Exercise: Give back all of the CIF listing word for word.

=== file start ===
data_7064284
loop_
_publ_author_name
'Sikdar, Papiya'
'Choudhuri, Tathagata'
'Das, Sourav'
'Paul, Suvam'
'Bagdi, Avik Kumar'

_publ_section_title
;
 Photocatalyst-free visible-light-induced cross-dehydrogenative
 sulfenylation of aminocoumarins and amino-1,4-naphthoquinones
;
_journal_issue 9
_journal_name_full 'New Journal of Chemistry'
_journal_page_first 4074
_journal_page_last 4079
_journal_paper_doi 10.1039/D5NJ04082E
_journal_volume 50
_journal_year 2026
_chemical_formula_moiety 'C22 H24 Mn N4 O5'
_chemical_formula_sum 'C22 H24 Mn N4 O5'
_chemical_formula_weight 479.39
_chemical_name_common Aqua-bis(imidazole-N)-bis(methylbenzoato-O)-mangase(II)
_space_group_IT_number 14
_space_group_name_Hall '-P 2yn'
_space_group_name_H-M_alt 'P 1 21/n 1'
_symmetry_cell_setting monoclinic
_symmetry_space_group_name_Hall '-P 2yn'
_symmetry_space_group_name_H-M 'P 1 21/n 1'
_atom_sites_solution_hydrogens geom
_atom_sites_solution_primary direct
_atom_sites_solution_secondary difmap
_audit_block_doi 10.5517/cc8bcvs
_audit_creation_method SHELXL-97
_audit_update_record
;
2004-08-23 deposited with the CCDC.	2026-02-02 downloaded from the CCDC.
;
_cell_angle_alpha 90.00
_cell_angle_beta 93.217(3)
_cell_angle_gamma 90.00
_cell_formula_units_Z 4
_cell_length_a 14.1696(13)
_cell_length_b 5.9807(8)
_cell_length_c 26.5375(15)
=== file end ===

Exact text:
data_7064284
loop_
_publ_author_name
'Sikdar, Papiya'
'Choudhuri, Tathagata'
'Das, Sourav'
'Paul, Suvam'
'Bagdi, Avik Kumar'

_publ_section_title
;
 Photocatalyst-free visible-light-induced cross-dehydrogenative
 sulfenylation of aminocoumarins and amino-1,4-naphthoquinones
;
_journal_issue 9
_journal_name_full 'New Journal of Chemistry'
_journal_page_first 4074
_journal_page_last 4079
_journal_paper_doi 10.1039/D5NJ04082E
_journal_volume 50
_journal_year 2026
_chemical_formula_moiety 'C22 H24 Mn N4 O5'
_chemical_formula_sum 'C22 H24 Mn N4 O5'
_chemical_formula_weight 479.39
_chemical_name_common Aqua-bis(imidazole-N)-bis(methylbenzoato-O)-mangase(II)
_space_group_IT_number 14
_space_group_name_Hall '-P 2yn'
_space_group_name_H-M_alt 'P 1 21/n 1'
_symmetry_cell_setting monoclinic
_symmetry_space_group_name_Hall '-P 2yn'
_symmetry_space_group_name_H-M 'P 1 21/n 1'
_atom_sites_solution_hydrogens geom
_atom_sites_solution_primary direct
_atom_sites_solution_secondary difmap
_audit_block_doi 10.5517/cc8bcvs
_audit_creation_method SHELXL-97
_audit_update_record
;
2004-08-23 deposited with the CCDC.	2026-02-02 downloaded from the CCDC.
;
_cell_angle_alpha 90.00
_cell_angle_beta 93.217(3)
_cell_angle_gamma 90.00
_cell_formula_units_Z 4
_cell_length_a 14.1696(13)
_cell_length_b 5.9807(8)
_cell_length_c 26.5375(15)